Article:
If you are working on a project where Firebase is used, most likely you have a separate project created for each environment (dev, staging, prod, sometimes maybe even more). During the development, it often happens that you need to configure something using Firebase CLI. Whenever you intend to make a change you want to make sure the right project is set as active. This can be verified easily by running

$ firebase use

which returns something like this

This is good, but the command itself is a bit slow and also you might easily forget to run the command and verify the active project. Then it can happen that you start deploying your temporary testing version of a cloud function to the production environment (!!!). After immediately canceling the script and getting over a little panic attack I knew this cannot happen again. At this point, I decided to create a little helper utility that would always show the currently selected project in the command line if you are in the project directory.

When you install firebase-tools it creates a configuration file ~/.config/configstore/firebase-tools.json which apart from other fields contains also a list of directories where som Firebase project is initialized.

"activeProjects": {  
  "/Users/jozefcipa/STRV/zoe-firebase-funtions": "development",  
  "/Users/jozefcipa/STRV/pumpkin-pie-backend-api": "pumpkinpiedev"  

When I found out about this I quickly realized I could use that to check if the current directory is contained in this list and if so, just show the value of it which equals to a currently selected project. I use zsh shell with oh-my-zsh installed, which provides plenty of customizations and utils, allows updating the default prompt and so in this case we can add a custom function that will show the active Firebase project.

Finding the active Firebase project

The idea is to take a current working directory (pwd), iterate through the activeProjects object and check if any of the directories is equal or a parent of the current directory. I didn’t want to use any programming language for this and just go with what command line utilities provide. I knew there is a library called jq, which is presented as “a lightweight and flexible command-line JSON processor”. After scratching my head for a few hours and trying to understand the syntax, I finally came up with a working solution that looks like the following.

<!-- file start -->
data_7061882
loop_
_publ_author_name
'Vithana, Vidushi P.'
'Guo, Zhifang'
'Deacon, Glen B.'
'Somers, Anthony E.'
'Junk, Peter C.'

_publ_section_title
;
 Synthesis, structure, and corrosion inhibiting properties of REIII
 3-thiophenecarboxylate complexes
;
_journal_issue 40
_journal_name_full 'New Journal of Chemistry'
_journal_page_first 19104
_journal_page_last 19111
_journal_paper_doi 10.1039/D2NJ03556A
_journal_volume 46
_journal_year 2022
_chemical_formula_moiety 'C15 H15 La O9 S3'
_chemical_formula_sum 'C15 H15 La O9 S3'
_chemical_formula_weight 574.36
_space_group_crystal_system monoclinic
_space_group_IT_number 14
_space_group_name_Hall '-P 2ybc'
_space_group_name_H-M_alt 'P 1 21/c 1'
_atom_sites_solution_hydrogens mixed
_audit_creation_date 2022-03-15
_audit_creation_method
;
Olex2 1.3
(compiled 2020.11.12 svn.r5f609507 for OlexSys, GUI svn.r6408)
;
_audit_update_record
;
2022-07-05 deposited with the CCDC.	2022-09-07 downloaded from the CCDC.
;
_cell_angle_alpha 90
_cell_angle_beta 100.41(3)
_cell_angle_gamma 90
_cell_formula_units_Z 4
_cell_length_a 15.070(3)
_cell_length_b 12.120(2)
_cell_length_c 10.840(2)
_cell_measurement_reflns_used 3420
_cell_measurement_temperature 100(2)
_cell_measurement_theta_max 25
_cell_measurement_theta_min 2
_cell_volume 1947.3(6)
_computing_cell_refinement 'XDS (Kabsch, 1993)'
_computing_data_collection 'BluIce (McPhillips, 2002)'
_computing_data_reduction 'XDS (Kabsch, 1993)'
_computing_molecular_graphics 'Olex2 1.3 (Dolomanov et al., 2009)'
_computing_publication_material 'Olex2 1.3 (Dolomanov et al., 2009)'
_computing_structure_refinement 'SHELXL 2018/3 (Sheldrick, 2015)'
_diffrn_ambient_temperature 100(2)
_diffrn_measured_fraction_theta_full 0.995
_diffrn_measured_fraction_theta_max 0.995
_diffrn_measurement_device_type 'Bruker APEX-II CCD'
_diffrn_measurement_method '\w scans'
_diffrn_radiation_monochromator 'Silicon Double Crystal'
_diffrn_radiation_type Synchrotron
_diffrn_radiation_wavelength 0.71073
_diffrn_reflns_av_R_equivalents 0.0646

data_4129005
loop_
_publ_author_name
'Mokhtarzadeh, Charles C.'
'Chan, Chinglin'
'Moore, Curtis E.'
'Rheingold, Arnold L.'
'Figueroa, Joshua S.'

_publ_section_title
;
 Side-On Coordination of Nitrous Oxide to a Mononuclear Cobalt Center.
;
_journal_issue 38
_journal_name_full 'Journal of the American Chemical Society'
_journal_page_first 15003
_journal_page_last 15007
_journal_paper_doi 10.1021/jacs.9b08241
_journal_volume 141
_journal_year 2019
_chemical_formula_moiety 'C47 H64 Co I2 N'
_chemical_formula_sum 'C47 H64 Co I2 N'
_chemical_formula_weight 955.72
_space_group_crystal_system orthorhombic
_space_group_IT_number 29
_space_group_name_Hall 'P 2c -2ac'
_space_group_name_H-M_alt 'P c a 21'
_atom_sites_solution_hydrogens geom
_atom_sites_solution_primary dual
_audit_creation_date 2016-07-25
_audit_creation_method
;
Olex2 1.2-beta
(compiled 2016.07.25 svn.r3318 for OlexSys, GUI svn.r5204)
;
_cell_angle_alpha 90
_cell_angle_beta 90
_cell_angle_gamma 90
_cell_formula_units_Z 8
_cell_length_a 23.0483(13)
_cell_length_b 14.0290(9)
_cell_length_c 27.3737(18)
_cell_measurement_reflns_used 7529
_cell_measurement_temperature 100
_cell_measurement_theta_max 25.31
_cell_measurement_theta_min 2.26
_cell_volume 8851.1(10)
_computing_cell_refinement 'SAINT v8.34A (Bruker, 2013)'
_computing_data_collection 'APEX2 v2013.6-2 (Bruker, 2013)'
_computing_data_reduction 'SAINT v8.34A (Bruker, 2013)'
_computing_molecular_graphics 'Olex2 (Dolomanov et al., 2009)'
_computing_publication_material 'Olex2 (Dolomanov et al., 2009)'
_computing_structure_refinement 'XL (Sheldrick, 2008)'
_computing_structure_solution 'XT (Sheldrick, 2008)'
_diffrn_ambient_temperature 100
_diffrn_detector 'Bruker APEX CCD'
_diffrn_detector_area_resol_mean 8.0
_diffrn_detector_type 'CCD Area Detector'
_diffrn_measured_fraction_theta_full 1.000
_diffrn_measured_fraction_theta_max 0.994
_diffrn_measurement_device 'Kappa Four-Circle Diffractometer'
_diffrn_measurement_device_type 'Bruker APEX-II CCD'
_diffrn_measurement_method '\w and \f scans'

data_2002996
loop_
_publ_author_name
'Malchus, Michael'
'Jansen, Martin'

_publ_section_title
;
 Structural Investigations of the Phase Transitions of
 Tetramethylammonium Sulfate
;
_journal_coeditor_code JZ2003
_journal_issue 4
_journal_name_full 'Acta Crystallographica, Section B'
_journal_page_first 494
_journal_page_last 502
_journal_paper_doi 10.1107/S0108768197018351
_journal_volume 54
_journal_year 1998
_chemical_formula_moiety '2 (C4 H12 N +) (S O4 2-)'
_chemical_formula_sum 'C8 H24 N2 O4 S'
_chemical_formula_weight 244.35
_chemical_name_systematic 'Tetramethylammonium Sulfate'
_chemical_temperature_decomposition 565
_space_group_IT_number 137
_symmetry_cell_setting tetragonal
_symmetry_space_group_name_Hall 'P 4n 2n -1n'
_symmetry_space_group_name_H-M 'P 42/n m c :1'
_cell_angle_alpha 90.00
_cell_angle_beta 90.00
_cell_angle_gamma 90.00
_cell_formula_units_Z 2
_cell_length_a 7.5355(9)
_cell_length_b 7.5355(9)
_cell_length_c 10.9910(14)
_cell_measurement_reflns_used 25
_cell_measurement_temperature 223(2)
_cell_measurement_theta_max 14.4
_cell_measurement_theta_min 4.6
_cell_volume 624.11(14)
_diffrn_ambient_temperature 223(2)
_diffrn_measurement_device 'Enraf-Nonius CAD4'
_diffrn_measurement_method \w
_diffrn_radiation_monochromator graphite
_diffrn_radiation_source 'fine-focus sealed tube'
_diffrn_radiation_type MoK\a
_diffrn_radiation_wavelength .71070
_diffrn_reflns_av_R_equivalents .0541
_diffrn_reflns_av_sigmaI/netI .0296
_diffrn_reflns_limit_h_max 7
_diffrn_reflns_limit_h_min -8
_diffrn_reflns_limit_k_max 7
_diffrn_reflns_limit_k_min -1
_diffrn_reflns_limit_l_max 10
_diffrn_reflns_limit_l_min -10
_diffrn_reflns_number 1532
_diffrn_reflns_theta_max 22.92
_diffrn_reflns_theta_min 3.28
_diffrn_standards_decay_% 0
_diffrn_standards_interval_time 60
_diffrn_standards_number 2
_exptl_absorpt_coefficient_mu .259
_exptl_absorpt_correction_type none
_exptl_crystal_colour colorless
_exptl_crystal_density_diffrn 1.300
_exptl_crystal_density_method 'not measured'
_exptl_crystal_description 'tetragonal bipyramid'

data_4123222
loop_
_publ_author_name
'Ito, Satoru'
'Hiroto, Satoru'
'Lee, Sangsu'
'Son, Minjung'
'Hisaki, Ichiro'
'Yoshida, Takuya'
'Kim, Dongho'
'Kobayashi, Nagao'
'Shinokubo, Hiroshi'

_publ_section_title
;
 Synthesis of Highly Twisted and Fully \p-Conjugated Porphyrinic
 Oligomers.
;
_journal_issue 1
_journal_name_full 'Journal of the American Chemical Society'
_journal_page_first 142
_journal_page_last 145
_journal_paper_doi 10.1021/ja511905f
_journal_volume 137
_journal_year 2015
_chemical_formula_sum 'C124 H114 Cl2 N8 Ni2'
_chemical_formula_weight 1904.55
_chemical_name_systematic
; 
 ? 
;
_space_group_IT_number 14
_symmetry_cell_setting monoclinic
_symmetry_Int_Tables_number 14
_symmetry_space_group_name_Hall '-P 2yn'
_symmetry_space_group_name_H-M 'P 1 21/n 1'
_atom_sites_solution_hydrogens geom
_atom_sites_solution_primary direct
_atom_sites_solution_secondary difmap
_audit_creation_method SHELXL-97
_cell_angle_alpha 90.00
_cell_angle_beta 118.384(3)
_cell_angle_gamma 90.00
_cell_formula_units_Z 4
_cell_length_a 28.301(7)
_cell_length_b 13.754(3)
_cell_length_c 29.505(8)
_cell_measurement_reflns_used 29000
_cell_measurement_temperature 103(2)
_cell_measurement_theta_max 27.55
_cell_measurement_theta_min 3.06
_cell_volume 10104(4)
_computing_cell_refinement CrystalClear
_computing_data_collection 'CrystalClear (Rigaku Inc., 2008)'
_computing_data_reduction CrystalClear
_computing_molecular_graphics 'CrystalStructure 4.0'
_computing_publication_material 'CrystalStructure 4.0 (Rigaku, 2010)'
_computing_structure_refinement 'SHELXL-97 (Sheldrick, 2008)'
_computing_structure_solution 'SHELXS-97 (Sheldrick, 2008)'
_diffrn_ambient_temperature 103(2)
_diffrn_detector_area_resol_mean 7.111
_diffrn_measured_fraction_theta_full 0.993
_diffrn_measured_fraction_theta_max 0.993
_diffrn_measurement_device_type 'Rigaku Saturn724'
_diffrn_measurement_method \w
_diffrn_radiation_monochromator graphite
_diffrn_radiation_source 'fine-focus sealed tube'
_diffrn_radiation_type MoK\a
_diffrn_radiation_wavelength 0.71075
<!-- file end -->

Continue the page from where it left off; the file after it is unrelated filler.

To briefly describe what is going on here, first, we select theactiveProjects field of the JSON file. Next, we convert this object into an array (to_entries[]), so we can process it further easier, and go through all the entries and check if the current directory is equal or starts with the path of a project. Once we have this we sort the array according to the length(sort_by()) in descending order (reverse()), just to make sure that if there are several projects with the same parent directory, we want to take the one that has the longest path (.[0].value), which means it is the most exact. For instance, if we have two projects like this

1) /Projects/STRV/ProjectA  
2) /Projects/STRV/ProjectA/SubProjectB

and we are currently in the /Projects/STRV/ProjectA/SubProjectB directory, we want to take a longer path. Even though such a situation is not very probable, it’s better to be ready for it and handle it properly. Also, as we use startswith, this will work also when we are deeper in the directory structure, not only for the exact match.

The whole function with the installation instructions can be found on Github.